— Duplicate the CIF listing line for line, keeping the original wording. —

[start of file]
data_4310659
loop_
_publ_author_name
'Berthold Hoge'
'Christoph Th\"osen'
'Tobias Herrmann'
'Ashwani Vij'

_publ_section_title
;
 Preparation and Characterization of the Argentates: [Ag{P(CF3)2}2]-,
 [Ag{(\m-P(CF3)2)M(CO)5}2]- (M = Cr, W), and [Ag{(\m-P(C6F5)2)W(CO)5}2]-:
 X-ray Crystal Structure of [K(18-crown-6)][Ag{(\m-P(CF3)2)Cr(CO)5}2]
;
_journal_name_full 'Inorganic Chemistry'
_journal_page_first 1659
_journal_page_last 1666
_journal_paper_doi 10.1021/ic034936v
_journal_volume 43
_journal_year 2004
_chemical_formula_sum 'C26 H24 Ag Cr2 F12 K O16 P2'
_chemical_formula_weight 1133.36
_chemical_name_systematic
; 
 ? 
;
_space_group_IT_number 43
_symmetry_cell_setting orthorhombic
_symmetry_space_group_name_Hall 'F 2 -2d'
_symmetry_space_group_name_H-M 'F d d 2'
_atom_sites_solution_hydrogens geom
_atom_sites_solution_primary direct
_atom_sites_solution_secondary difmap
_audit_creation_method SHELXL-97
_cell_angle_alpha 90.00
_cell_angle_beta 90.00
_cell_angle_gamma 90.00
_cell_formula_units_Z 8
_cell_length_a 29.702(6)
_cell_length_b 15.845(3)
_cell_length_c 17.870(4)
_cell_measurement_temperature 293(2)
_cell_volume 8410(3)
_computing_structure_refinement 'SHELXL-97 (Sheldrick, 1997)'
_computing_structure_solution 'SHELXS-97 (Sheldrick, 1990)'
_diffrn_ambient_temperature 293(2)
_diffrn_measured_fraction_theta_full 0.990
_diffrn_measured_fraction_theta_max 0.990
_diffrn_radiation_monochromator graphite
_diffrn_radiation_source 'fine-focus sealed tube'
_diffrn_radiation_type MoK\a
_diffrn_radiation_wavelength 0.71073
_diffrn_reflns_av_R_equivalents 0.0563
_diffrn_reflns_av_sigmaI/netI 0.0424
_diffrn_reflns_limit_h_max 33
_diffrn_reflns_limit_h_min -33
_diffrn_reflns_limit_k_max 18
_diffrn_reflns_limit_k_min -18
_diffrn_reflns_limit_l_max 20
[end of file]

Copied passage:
data_4310659
loop_
_publ_author_name
'Berthold Hoge'
'Christoph Th\"osen'
'Tobias Herrmann'
'Ashwani Vij'

_publ_section_title
;
 Preparation and Characterization of the Argentates: [Ag{P(CF3)2}2]-,
 [Ag{(\m-P(CF3)2)M(CO)5}2]- (M = Cr, W), and [Ag{(\m-P(C6F5)2)W(CO)5}2]-:
 X-ray Crystal Structure of [K(18-crown-6)][Ag{(\m-P(CF3)2)Cr(CO)5}2]
;
_journal_name_full 'Inorganic Chemistry'
_journal_page_first 1659
_journal_page_last 1666
_journal_paper_doi 10.1021/ic034936v
_journal_volume 43
_journal_year 2004
_chemical_formula_sum 'C26 H24 Ag Cr2 F12 K O16 P2'
_chemical_formula_weight 1133.36
_chemical_name_systematic
; 
 ? 
;
_space_group_IT_number 43
_symmetry_cell_setting orthorhombic
_symmetry_space_group_name_Hall 'F 2 -2d'
_symmetry_space_group_name_H-M 'F d d 2'
_atom_sites_solution_hydrogens geom
_atom_sites_solution_primary direct
_atom_sites_solution_secondary difmap
_audit_creation_method SHELXL-97
_cell_angle_alpha 90.00
_cell_angle_beta 90.00
_cell_angle_gamma 90.00
_cell_formula_units_Z 8
_cell_length_a 29.702(6)
_cell_length_b 15.845(3)
_cell_length_c 17.870(4)
_cell_measurement_temperature 293(2)
_cell_volume 8410(3)
_computing_structure_refinement 'SHELXL-97 (Sheldrick, 1997)'
_computing_structure_solution 'SHELXS-97 (Sheldrick, 1990)'
_diffrn_ambient_temperature 293(2)
_diffrn_measured_fraction_theta_full 0.990
_diffrn_measured_fraction_theta_max 0.990
_diffrn_radiation_monochromator graphite
_diffrn_radiation_source 'fine-focus sealed tube'
_diffrn_radiation_type MoK\a
_diffrn_radiation_wavelength 0.71073
_diffrn_reflns_av_R_equivalents 0.0563
_diffrn_reflns_av_sigmaI/netI 0.0424
_diffrn_reflns_limit_h_max 33
_diffrn_reflns_limit_h_min -33
_diffrn_reflns_limit_k_max 18
_diffrn_reflns_limit_k_min -18
_diffrn_reflns_limit_l_max 20